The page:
Allergies Articles

’Tis the (allergy) season

Spring is prime time for seasonal pollen allergies, and older adults shouldn’t be surprised if they develop new allergy symptoms.  Getting an allergy test to identify specific allergens and using common over-the-counter remedies can often manage symptoms. If these are ineffective, allergy shots may help. People can further protect themselves by avoiding the outdoors when the pollen count is high. (Locked) More »

Should you crank up your early allergy strategies this year?

Even if one is isolating because of the pandemic and mostly staying indoors, it will still be helpful to take allergy medications early in order to ward off spring symptoms. Doctors recommend using two drugs about three or four weeks before symptoms typically occur. One is a steroid nasal spray to fight inflammation, such as fluticasone propionate (Flonase). The other is an antihistamine to counteract histamine, a body chemical involved in allergic reactions, such as cetirizine (Zyrtec) or fexofenadine (Allegra). Once allergy season is under way, it may help to add nasal saline rinses and antihistamine eye drops to the regimen. (Locked) More »

Why am I itchy all over?

Generalized itching has many potential triggers, such as older age, dry environments, medication side effects, nerve damage, or allergens. Itch relief involves treating underlying causes, moisturizing the skin, and using a humidifier. If there is no identifiable cause of generalized itching, it may help to take gabapentin (Neurontin), use topical anesthetic patches or creams containing lidocaine, or take antidepressants such as selective serotonin reuptake inhibitors. UV light treatments and over-the-counter anti-itch creams may also provide relief. (Locked) More »

Should I worry about a sudden swollen tongue?

A sudden swollen tongue can result from a side effect of medication like ACE inhibitors, an infection, vitamin B12 deficiency, and, in rare cases, an underactive thyroid gland. People should see a doctor if the condition doesn’t improve. (Locked) More »

COVID-19 or something else?

Many COVID-19 symptoms—such as fever, cough, or muscle aches—overlap with the symptoms of other respiratory conditions, such as influenza, a common cold, or asthma. But there are differences among the conditions. For example, a bout of the flu or a cold will not cause shortness of breath the way COVID-19 will. And while asthma can cause shortness of breath, it won’t cause a fever or body aches the way COVID-19 will. A person who’s experiencing concerning symptoms of respiratory illness should report them to a doctor. More »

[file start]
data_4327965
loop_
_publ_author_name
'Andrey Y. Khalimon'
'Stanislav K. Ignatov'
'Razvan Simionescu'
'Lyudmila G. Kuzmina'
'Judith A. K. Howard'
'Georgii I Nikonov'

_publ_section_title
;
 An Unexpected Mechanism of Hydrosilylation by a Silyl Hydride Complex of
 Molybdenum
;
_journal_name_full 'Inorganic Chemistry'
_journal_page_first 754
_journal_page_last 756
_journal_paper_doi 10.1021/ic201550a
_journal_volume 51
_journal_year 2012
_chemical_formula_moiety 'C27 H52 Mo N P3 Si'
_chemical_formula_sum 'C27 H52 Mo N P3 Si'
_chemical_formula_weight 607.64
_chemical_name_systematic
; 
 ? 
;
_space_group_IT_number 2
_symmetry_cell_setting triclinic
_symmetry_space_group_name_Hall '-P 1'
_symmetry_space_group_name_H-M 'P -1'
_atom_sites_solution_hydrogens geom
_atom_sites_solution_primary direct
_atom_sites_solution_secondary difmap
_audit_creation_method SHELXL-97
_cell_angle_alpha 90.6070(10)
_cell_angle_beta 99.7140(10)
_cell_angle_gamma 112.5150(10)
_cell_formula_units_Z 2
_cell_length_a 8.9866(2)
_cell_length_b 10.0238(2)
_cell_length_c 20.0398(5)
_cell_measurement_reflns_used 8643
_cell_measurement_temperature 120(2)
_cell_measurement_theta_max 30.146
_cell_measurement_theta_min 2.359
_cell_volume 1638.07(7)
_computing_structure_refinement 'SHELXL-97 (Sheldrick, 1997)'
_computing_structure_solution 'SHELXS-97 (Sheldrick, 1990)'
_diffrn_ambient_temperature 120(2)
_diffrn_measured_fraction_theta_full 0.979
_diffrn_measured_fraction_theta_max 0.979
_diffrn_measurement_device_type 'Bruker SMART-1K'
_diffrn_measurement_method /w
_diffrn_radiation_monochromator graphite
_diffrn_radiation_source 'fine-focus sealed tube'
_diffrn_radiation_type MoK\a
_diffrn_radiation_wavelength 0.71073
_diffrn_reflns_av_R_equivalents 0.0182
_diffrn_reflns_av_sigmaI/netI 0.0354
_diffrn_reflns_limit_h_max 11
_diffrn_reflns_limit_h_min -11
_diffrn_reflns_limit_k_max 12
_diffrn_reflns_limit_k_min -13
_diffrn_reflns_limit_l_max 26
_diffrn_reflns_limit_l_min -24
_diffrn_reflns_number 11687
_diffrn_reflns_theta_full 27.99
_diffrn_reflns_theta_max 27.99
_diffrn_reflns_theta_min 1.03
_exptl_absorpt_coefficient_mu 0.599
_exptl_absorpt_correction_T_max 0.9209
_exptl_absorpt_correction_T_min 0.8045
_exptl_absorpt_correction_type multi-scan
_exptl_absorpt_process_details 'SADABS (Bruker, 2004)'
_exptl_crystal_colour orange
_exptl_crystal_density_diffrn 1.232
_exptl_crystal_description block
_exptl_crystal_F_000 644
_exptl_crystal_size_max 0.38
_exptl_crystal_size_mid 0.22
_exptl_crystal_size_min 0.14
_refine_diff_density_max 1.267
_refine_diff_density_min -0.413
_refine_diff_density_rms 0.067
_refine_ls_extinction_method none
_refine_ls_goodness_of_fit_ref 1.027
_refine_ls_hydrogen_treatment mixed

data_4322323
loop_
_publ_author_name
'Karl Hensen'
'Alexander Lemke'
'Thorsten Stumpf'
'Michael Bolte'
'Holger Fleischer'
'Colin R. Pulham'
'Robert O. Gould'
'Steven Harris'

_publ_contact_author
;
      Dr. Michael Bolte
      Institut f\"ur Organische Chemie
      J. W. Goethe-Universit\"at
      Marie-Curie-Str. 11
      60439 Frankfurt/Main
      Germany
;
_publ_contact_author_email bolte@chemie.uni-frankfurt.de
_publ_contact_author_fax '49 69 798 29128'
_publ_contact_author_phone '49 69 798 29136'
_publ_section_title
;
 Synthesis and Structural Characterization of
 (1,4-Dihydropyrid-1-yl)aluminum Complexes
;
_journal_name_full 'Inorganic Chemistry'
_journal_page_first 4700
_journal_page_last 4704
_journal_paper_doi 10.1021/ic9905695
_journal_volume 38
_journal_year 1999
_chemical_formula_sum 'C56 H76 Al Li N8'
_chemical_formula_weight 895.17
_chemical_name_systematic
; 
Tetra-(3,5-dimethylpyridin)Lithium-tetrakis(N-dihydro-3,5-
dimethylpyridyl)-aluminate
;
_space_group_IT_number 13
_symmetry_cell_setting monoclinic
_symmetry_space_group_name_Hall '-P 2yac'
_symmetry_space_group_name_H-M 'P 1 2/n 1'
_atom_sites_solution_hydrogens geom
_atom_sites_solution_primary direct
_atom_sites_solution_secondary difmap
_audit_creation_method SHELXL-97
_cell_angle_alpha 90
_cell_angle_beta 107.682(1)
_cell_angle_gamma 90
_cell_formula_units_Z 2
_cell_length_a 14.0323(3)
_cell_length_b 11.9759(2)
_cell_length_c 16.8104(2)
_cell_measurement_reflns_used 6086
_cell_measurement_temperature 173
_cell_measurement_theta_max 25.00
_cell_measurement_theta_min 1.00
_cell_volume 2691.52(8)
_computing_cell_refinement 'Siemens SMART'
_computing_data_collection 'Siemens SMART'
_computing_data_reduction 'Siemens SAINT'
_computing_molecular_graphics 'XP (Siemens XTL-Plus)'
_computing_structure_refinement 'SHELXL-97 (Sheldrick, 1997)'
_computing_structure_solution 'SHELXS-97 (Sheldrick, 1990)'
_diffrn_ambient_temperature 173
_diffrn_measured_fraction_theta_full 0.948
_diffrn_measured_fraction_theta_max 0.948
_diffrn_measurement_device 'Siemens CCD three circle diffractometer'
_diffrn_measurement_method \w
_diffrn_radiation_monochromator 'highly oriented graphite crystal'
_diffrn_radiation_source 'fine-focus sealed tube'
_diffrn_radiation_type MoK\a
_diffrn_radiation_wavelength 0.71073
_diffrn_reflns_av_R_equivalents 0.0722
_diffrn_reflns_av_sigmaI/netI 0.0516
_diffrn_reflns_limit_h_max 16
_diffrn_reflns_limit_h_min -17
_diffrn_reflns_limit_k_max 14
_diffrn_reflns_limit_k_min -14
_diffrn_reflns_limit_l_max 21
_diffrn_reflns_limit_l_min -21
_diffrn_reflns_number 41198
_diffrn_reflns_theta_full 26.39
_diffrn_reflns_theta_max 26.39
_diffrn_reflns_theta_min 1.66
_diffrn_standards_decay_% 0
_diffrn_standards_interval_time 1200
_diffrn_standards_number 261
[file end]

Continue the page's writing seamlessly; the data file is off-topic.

Hives (Urticaria)

Hives, also called urticaria, are circumscribed swellings on the skin that often are itchy. Often they are pink or red, but they don't have to be. Hives happen when the cells in the skin called mast cells release histamine, a chemical that causes tiny blood vessels (capillaries) to leak fluid. When this leaking fluid accumulates in the skin, it forms the swellings that we recognize as hives. Hives can be triggered by physical factors such as heat, cold, exercise, sunlight, stress, sustained pressure on a skin area (such as from a belt or shoulder strap), a sudden increase in body temperature (from a fever or a hot bath or shower) or from an irritating chemical, cosmetic or soap applied to the skin. Hives also can be one symptom of a whole-body (systemic) allergic reaction to something that was: Hives probably affect about 20% of people in the United States at some time in life, with the greatest number of episodes occurring in people aged 20 to 30. In rare cases, allergic reactions that trigger hives set off a chain reaction throughout the body, resulting in a life-threatening condition called anaphylaxis. Sometimes, hives last for six weeks or more, a condition called chronic (or idiopathic) urticaria. Often, no cause is found for this chronic condition, and it usually goes away on its own after several weeks. (Locked) More »